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BEATTIE'S BIRTHDAY
by
Joan Tully

"Mum, is it all right if we use your best cut glass vases?" a voice called through the bathroom door.

"You can use what you like," Beattie answered. Closing her pale blue eyes, she rested her head against the pillow of soft bubbles that had crept up the bath as she sank into the hot water that soothed her aching joints. Her hair was freshly permed, but what did it matter if it was getting wet? Today was her day - no 'phone to answer, no letters to write, nobody harassing her to stick to the schedule. Her children were even making the lunch.

She smiled as she heard the chink of crockery and the clatter of cutlery in the room below. She recalled other days when she had shut herself in this room for a bit of peace and quiet. The delicate water lilies and pastel decor had always calmed her down. In fact, this was her favourite room in the house.

They'd had some good times in this old place. It had been tough raising the family and money had been tight; there always seemed to be bills to pay. But they'd managed, and the hard work had reaped its own rewards.

Squinting up at the clock on the wall, she could just make out that it was almost twelve o'clock.

"Better get on," she sighed reluctantly.

Slowly she hoisted herself out of the bath and onto the chair which her daughter had thoughtfully lined with a towel. Grabbing at a bath sheet from the radiator, she accidentally knocked a smaller tower onto the floor.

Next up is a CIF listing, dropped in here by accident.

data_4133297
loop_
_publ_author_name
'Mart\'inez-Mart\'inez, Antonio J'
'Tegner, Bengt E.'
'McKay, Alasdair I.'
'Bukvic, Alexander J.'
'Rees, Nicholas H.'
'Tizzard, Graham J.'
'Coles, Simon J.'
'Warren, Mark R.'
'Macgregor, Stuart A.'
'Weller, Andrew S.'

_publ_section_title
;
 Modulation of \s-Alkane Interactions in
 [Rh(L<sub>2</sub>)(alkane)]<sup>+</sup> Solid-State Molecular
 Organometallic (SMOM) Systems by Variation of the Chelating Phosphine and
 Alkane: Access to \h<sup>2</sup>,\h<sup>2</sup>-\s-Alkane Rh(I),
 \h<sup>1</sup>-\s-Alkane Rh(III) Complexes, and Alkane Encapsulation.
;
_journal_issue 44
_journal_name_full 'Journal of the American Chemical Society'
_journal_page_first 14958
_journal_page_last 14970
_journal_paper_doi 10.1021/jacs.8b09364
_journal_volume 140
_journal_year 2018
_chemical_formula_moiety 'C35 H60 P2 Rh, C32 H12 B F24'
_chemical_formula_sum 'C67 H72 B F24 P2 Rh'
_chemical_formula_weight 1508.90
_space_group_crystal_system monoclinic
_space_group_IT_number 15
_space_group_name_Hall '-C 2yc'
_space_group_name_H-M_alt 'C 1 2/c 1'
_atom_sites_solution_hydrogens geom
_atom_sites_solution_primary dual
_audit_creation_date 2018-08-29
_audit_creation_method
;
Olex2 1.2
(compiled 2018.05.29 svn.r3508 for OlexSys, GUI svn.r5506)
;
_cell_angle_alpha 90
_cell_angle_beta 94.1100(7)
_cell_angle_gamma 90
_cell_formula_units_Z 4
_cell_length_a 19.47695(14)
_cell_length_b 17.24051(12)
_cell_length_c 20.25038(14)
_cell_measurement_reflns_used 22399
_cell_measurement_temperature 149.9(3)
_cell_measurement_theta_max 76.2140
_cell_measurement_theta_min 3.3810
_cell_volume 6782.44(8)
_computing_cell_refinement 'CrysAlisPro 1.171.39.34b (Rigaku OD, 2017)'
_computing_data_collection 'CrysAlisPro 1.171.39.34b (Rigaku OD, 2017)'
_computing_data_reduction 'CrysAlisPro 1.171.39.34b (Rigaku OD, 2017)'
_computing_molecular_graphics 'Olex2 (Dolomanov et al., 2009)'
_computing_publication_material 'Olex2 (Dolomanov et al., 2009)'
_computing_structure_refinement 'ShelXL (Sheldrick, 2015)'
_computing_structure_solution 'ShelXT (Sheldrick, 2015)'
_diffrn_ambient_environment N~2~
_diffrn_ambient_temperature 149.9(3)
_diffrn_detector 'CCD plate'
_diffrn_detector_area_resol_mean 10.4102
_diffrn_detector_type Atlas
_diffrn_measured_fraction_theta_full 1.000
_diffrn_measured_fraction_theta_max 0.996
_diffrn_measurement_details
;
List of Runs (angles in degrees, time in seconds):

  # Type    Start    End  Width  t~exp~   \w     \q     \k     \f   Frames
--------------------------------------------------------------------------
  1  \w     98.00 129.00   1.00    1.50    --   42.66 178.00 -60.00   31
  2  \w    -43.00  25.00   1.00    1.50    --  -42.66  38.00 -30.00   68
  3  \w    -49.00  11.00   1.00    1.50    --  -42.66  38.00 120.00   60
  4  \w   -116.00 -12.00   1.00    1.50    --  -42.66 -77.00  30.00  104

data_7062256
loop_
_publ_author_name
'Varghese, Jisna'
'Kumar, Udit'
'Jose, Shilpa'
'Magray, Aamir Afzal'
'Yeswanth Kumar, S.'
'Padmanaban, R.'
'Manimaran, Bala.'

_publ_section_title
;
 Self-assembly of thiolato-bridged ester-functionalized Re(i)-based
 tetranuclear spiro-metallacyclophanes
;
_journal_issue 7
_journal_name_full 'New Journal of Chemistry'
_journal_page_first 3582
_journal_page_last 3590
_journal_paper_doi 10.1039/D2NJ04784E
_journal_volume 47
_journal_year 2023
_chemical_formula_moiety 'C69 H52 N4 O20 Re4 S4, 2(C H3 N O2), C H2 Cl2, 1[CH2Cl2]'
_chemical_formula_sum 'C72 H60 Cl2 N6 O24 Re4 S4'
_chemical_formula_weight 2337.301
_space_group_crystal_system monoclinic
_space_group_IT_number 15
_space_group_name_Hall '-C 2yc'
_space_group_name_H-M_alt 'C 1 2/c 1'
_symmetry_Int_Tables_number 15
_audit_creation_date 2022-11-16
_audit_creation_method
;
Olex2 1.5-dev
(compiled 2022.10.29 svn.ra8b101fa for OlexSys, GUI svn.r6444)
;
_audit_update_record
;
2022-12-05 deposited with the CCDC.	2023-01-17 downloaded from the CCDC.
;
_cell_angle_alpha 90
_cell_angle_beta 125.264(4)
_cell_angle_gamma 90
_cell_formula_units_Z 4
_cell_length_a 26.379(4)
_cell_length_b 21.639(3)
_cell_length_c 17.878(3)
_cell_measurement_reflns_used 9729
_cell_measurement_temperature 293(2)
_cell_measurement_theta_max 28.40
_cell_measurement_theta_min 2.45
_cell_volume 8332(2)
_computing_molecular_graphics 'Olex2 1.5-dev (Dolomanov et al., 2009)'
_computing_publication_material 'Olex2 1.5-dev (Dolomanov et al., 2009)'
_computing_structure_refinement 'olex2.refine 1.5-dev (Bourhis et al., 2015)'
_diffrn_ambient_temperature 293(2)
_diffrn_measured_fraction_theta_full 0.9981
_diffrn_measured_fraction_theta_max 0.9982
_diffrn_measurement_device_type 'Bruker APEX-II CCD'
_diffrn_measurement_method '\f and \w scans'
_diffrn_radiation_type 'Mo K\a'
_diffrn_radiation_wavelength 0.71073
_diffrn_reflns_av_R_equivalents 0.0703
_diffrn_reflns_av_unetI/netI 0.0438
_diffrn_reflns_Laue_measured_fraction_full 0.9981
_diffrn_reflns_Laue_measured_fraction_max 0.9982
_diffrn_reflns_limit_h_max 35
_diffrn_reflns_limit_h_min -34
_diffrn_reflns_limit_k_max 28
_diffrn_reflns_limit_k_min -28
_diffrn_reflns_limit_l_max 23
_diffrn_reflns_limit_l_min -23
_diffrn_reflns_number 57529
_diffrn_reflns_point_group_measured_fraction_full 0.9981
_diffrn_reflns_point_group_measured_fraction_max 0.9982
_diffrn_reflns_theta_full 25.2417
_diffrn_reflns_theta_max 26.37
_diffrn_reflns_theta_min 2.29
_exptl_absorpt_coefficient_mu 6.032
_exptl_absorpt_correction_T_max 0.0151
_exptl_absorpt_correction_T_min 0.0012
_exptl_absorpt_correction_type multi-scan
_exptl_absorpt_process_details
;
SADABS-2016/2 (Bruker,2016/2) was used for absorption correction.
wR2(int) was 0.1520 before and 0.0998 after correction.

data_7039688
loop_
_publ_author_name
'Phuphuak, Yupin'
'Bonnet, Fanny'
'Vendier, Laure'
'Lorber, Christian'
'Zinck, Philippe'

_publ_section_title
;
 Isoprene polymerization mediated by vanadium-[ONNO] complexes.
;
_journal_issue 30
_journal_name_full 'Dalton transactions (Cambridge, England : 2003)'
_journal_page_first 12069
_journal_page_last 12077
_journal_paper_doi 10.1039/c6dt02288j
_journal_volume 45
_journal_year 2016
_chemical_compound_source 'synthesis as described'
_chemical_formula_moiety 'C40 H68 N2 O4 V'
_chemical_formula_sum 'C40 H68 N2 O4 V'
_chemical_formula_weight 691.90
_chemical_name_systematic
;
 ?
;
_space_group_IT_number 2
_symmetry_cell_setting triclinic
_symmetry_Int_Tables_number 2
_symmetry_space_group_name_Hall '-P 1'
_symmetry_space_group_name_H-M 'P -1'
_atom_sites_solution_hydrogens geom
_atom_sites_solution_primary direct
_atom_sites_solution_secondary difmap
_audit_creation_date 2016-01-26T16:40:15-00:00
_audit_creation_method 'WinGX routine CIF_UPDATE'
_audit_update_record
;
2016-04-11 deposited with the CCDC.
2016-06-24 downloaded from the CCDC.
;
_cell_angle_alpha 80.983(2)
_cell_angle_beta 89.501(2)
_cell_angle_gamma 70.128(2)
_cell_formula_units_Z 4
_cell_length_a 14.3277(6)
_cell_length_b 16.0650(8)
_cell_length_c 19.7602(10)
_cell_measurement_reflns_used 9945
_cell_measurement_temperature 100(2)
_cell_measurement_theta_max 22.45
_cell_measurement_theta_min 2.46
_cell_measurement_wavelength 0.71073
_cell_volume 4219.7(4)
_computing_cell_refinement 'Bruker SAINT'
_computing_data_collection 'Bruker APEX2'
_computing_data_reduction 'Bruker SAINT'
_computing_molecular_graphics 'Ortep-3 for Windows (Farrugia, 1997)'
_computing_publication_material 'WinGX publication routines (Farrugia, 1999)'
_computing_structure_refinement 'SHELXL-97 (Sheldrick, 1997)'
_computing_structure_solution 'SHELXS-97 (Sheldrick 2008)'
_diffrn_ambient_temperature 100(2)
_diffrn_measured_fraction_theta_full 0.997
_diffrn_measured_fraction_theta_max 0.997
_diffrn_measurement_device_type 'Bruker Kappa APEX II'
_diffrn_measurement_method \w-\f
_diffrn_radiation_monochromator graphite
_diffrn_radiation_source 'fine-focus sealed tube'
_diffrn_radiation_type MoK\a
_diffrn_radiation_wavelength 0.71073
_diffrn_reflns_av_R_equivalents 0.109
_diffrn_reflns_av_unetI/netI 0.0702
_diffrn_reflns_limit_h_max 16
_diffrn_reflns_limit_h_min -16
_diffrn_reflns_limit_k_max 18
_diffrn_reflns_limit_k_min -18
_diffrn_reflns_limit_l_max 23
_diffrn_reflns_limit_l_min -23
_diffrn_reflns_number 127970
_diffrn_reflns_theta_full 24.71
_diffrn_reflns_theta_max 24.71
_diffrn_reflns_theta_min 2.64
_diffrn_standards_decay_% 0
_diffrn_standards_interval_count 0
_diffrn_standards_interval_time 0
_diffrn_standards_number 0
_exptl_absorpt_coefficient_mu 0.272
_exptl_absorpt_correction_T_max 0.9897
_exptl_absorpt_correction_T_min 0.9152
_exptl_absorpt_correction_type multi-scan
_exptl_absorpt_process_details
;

"That'll do for my feet," she muttered to herself, wiggling her toes in its warm softness. She often talked to herself. Sometimes she thought she was the only sane person in the room.

"Don't forget all the little creases," she mimicked. But today she would do only as much or as little as she wanted with her own body. She giggled mischievously.

Once dry, she scattered talcum powder all over herself - and the floor.

"Mum, are you all right?" a concerned voice came through the door.

"I'm fine - except I thought I said I didn't wasn't to be disturbed," Beattie joked.

"Sorry." The voice tried to sound contrite and footsteps retreated quickly down the stairs.

Beattie's day clothes lay in a neat orderly pile on a stool beside her.

"Thoughtful of Sally to buy me a smart trouser suit for today," Beattie said feeling pleased. Today she couldn't be bothered to battle with tights. Anyway, socks were warmer for her feet.

Once dressed, she looked in the mirror. A few strands of blond damp hair clung to her forehead, but otherwise her 'shampoo and set' had survived the steam.

She pulled on her jacket. Her daughter had very good taste.

Around her, on the floor, lay all the wet towels - and the heaps of talc.

"Oh, well," she chuckled, "who cares?" Over the years she had cleared up for everyone else. Now it was her turn to be clumsy.

Gliding down the stairs, she felt pampered and ready to face the world. Her son was waiting at the bottom and escorted her through into the dining room full of people. A huge cake stood in the centre of the table.

"Happy Birthday!" everyone chorused.

"Could we have a photo' of family on one side and friends on the other, please?" the young reporter from the local newspaper requested. "And could someone open one of the cards for her to hold up?"

"I'll have you know, young man, that I may be 90 today, but I can still do everything by myself." Beattie's eyes twinkled at the reporter from her wheelchair, her arthritic hands fumbling to open the pile of cards in front of her.

Her family on one side of her, and the team of carers on the other, winked at each other. "To Beattie," they said in unison, raising their glasses.

We shall be delighted if you visit our sister site at Wickford and District Talking Newspaper for the Blind and see what those dedicated charity workers are doing.

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